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ERIC Number: ED164403
Record Type: RIE
Publication Date: 1978-Aug
Pages: 11
Abstractor: N/A
"...And Now A Story about Today's News."
Hornstein, Harvey A.
The news media plays an important role in shaping opinions about the character of American society. Through the news, people learn about the prevalence of human benevolence or malevolence. The author conducted several tests to evaluate the effects of news on individuals of various ages and backgrounds. Experimental groups were told that they would be taking a test about decision making. As they waited for the test to begin, radios in the waiting rooms broadcasted news reports of either a positive or negative nature. One group heard a report about a violent murder by a clergyman; another heard a report about a clergyman's donation of a kidney to a dying man. After the reports had been broadcasted the radios were turned off and the experimental groups were told that their test would begin. They answered questions about the moral and ethical dispositions of people in general. Results indicated that the groups who had heard the negative broadcasts responded more negatively to questions about society. The author comments that the nature of the news media to report exciting, novel, and violent stories promotes a public over-reaction of alienation. The author suggests that psychologists work together with the news media to present reports in such a way that they will be exciting, understandable, and give a more balanced view of human social behavior. (Author/AV)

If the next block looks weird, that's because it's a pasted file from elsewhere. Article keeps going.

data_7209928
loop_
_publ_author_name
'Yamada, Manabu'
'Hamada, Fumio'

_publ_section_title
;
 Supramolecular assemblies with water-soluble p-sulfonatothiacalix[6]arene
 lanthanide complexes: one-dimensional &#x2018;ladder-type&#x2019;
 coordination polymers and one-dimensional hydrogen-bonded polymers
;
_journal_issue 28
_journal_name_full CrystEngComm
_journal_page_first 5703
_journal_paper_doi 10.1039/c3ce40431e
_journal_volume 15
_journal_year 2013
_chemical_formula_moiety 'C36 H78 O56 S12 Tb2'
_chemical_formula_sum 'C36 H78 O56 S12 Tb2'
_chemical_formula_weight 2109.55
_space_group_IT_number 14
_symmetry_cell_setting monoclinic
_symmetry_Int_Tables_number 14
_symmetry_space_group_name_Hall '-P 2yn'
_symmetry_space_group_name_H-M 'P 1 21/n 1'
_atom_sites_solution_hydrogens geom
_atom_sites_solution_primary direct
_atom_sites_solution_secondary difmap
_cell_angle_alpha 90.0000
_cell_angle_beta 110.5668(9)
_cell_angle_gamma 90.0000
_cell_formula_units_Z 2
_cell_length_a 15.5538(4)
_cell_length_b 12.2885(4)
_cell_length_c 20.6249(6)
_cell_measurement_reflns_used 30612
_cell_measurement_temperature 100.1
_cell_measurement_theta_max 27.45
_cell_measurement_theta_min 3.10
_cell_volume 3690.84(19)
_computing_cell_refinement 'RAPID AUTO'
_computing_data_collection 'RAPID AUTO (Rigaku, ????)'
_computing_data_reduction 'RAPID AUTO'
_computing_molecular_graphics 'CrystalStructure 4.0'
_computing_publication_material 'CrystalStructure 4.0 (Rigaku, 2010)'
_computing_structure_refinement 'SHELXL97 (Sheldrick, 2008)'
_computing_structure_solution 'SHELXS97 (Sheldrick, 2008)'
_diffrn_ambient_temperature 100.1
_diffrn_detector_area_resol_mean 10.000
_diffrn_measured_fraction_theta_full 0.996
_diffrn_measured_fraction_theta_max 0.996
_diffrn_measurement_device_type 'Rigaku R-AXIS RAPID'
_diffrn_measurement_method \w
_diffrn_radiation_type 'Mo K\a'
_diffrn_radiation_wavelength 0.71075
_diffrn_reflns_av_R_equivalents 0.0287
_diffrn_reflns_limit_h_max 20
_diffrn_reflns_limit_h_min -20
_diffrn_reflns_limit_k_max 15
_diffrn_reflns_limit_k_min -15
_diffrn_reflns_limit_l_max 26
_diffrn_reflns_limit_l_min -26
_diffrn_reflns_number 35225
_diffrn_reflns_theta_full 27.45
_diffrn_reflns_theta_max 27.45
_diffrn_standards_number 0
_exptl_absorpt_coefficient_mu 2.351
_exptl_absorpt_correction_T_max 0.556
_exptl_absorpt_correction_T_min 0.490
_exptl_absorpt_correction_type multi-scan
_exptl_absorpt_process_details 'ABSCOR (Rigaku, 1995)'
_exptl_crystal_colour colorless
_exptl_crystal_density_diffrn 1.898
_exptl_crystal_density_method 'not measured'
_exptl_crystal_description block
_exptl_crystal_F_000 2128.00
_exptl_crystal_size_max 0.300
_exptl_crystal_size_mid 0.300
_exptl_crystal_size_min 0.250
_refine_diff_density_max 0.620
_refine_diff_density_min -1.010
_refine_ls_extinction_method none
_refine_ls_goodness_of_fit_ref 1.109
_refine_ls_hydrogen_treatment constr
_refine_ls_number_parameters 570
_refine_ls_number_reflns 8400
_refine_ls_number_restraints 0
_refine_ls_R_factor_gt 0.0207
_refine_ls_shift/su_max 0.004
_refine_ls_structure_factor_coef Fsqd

Publication Type: Speeches/Meeting Papers
Education Level: N/A
Audience: N/A
Language: English
Sponsor: N/A
Authoring Institution: N/A
Note: Paper presented at Annual Meeting of American Psychological Association (Toronto, Ontario, August 1978)